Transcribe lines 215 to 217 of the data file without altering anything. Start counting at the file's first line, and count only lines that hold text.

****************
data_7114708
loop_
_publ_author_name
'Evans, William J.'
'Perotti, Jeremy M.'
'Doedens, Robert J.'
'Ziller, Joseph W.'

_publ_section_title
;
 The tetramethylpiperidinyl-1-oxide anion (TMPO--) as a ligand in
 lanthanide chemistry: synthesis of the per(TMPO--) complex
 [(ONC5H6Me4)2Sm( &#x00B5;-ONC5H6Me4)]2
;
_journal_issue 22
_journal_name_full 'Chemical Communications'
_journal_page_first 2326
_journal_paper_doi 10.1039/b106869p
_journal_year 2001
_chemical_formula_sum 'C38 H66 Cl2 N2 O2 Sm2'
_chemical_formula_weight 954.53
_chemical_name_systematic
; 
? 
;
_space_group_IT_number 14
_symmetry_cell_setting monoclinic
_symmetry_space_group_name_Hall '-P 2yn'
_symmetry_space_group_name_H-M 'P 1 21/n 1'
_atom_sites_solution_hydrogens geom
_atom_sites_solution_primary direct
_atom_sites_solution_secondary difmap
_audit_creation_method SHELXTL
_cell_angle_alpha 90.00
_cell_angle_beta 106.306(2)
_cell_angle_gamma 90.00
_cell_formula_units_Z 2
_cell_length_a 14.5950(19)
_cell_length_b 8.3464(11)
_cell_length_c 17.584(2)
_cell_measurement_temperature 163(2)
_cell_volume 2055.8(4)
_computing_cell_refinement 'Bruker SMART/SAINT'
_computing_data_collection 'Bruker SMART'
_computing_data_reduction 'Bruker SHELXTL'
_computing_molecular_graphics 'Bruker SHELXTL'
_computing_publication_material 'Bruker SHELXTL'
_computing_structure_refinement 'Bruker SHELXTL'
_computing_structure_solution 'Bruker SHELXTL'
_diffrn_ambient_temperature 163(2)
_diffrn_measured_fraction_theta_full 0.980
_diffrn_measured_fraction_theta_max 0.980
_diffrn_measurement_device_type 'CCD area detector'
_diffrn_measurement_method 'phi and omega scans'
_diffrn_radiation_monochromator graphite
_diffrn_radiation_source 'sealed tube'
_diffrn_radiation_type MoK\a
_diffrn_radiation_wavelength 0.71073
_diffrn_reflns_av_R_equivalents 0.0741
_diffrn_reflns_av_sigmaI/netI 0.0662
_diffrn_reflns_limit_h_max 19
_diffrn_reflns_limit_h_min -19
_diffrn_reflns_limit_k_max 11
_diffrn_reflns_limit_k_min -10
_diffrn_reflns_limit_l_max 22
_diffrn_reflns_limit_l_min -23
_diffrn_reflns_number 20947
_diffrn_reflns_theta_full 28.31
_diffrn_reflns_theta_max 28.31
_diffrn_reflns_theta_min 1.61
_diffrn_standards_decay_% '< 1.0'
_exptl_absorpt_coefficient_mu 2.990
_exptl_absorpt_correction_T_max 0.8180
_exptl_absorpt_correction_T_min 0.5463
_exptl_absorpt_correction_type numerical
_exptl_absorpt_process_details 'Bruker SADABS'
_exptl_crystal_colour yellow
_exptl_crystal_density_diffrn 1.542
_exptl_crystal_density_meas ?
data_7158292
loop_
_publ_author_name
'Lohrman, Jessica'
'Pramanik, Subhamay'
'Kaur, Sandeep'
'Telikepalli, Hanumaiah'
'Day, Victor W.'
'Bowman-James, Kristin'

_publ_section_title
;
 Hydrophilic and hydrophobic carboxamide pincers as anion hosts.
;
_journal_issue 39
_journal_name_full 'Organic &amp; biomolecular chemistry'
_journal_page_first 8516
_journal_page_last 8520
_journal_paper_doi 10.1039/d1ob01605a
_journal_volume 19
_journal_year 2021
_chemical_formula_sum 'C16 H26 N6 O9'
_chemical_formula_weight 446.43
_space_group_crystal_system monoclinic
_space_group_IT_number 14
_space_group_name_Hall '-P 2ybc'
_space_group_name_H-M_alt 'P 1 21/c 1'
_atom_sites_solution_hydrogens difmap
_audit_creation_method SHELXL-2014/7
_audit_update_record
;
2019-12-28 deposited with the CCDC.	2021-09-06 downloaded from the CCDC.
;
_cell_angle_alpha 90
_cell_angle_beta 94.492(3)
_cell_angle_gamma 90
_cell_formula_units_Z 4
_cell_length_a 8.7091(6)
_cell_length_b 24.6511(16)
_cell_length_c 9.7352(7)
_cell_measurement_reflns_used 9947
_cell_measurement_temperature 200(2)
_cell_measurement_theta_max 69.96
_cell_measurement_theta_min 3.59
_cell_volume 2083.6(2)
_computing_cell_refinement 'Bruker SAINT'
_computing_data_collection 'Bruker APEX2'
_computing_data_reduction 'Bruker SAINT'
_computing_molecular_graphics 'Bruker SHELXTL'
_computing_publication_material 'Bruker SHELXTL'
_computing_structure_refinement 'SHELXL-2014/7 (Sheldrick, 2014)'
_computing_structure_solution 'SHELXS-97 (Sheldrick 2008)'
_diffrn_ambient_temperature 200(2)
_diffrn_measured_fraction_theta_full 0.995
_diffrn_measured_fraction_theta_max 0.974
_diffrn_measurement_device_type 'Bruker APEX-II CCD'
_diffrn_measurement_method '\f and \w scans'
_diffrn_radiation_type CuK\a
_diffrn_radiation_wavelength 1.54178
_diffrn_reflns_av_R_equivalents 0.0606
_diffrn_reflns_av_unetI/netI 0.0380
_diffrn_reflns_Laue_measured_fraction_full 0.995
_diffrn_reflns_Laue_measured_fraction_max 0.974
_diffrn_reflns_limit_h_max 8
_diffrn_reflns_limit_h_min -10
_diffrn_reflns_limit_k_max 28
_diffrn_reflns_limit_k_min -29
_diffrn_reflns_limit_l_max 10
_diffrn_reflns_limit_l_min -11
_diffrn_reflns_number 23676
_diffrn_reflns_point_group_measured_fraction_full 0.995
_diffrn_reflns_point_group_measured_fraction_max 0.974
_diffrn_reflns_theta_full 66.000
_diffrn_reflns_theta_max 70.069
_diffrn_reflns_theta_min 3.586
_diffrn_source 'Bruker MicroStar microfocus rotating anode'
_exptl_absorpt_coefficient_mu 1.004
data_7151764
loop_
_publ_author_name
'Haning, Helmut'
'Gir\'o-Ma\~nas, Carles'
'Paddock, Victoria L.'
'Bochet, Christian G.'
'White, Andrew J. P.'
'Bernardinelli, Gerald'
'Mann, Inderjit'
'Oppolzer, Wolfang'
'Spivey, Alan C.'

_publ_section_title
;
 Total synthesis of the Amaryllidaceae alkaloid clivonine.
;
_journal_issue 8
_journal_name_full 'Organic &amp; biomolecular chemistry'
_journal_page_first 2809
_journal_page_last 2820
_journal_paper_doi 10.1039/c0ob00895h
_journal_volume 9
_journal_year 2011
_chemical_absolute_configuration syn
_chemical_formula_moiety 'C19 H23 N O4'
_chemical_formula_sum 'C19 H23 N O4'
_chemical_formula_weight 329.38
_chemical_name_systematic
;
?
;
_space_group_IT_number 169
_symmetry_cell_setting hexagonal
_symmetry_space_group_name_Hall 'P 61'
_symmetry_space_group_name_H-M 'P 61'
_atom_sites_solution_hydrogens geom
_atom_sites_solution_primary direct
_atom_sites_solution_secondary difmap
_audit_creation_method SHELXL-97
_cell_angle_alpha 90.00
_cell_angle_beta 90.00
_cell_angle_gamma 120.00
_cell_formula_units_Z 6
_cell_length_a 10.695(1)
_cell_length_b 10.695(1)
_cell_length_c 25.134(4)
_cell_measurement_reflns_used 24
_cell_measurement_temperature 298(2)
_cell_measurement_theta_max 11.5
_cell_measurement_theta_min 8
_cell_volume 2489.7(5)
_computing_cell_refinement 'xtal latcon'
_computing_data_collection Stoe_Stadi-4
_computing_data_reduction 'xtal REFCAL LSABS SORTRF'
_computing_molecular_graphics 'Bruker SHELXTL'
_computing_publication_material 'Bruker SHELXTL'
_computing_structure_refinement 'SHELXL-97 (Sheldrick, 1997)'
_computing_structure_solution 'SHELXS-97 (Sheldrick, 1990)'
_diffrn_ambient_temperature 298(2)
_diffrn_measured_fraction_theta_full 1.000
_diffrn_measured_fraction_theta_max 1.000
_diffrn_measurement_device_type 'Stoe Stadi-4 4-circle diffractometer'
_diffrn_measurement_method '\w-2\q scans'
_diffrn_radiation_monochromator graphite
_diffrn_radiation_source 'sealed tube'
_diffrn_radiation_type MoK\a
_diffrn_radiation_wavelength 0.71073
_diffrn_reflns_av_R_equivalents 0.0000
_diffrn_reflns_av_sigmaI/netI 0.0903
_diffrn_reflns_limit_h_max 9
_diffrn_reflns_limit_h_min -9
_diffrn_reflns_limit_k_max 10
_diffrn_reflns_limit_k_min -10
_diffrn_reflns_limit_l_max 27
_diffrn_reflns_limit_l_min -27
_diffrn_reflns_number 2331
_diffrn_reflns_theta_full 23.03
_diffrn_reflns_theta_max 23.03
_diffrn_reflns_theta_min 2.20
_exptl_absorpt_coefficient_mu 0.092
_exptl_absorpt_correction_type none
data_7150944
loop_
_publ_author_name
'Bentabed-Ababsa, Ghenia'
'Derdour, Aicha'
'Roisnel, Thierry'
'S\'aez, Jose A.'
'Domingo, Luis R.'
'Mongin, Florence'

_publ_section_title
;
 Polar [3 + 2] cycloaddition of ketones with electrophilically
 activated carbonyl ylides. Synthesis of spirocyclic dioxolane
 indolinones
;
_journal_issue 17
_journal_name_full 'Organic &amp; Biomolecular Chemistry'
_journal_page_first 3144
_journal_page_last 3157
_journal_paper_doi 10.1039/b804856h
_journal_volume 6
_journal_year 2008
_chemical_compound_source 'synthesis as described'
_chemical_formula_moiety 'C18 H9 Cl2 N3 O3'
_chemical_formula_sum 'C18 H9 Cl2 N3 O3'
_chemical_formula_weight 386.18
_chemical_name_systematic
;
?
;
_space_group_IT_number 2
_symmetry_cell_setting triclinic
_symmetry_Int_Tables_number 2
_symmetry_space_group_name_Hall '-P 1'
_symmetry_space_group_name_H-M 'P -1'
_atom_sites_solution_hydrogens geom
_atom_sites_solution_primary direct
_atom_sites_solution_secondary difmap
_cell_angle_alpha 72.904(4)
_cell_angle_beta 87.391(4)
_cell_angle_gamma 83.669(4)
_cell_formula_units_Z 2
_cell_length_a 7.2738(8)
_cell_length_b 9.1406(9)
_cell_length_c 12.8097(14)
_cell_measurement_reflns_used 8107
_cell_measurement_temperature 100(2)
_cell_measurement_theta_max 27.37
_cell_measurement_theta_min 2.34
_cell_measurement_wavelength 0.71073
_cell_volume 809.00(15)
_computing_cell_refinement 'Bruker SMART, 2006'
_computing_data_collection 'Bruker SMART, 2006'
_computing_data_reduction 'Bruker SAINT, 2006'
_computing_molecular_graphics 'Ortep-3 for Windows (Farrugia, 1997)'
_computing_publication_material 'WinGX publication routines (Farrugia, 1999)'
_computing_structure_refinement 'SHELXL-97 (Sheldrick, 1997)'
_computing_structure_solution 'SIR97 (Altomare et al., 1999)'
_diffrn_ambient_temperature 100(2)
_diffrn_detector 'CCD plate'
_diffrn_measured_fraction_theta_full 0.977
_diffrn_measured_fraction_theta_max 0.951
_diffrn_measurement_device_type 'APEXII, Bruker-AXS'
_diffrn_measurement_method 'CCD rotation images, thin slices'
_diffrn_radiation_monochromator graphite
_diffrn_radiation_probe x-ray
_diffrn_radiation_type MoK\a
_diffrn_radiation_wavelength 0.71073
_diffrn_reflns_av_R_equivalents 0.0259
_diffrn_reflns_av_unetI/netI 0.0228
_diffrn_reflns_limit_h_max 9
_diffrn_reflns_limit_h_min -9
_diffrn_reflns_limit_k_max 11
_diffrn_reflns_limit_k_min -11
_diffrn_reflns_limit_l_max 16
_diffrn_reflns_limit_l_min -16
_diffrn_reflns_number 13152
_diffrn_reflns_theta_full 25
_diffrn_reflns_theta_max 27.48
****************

_diffrn_measured_fraction_theta_max 1.000
_diffrn_measurement_device_type 'Stoe Stadi-4 4-circle diffractometer'
_diffrn_measurement_method '\w-2\q scans'